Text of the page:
So far, for example in the Tempe, AZ self-driving car collision that killed a pedestrian, the operator was held responsible. An individual went to jail. Ultimately, however, it was an organizational failure.
When a bridge collapses, the mechanical engineer is held responsible. That’s because mechanical engineers are trained, continually retrained, and held accountable by their profession. Computer engineers are not.
Should stakeholders, including AI companies, be trained and retrained to take better decisions and have more responsibility?
The AI Dilemma focused a lot on how companies like Google and Meta can harvest and monetize our personal data. Could you share an example of significant misuse of our data that should be on everyone’s radar?
From The AI Dilemma, page 67ff:
New cases of systematic personal data misuse continue to emerge into public view, many involving covert use of facial recognition. In December 2022, MIT Technology Review published accounts of a longstanding iRobot practice. Roomba household robots record images and videos taken in volunteer beta-testers’ homes, which inevitably means gathering intimate personal and family-related images. These are shared, without testers’ awareness, with groups outside the country. In at least one case, an image of an individual on a toilet was posted on Facebook. Meanwhile, in Iran, authorities have begun using data from facial recognition systems to track and arrest women who are not wearing hijabs.16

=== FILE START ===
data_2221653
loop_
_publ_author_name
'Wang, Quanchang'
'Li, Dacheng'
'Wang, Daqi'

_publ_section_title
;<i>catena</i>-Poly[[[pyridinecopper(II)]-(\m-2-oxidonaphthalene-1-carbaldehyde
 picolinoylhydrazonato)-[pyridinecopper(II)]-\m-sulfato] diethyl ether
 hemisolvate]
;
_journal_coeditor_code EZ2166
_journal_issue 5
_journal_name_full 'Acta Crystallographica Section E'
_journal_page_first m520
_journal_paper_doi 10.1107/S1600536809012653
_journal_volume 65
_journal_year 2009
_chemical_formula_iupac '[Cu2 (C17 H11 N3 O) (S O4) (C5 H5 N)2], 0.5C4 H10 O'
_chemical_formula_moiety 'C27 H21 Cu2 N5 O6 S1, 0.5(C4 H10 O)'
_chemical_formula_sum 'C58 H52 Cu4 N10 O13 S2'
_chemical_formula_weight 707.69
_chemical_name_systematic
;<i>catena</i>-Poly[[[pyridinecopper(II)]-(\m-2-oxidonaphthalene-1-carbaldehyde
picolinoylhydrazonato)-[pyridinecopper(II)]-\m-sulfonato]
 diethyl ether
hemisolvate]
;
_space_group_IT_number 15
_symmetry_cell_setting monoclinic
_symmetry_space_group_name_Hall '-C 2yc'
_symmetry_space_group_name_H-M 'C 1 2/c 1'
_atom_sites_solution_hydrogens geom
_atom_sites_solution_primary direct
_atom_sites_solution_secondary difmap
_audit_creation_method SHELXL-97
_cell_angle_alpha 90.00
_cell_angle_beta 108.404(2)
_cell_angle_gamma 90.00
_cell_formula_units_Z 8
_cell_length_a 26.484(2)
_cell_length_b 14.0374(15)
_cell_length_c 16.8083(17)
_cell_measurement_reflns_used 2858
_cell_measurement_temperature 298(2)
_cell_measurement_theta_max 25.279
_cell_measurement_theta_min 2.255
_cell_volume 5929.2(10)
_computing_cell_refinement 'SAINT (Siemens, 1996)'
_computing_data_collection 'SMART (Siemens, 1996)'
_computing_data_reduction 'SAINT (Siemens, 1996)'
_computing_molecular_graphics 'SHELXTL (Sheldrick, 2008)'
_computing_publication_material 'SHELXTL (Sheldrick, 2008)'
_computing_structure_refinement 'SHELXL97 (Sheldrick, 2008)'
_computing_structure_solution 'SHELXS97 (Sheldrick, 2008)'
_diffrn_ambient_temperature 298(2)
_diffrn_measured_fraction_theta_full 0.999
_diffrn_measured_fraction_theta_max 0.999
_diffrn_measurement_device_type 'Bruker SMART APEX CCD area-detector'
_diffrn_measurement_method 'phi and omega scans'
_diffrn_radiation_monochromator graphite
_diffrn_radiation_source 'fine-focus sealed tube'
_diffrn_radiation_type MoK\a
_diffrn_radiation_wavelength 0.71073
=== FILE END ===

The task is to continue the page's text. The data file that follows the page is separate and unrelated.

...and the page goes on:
There’s no need to belabor these stories further. There are so many of them. It is important, however, to identify the cumulative effect of living this way. We lose our sense of having control over our lives when we feel that our private information might be used against us, at any time, without warning.
One dangerous concept that was brought up is how our entire world is designed to be frictionless, with the definition of friction being “any point in the customer's journey with a company where they hit a snag that slows them down or causes dissatisfaction.” How does our expectation of a frictionless experience potentially lead to dangerous AI?
In New Zealand, a Pak’n’Save savvy meal bot suggested a recipe that would create chlorine gas if used. This was promoted as a way for customers to use up leftovers and save money.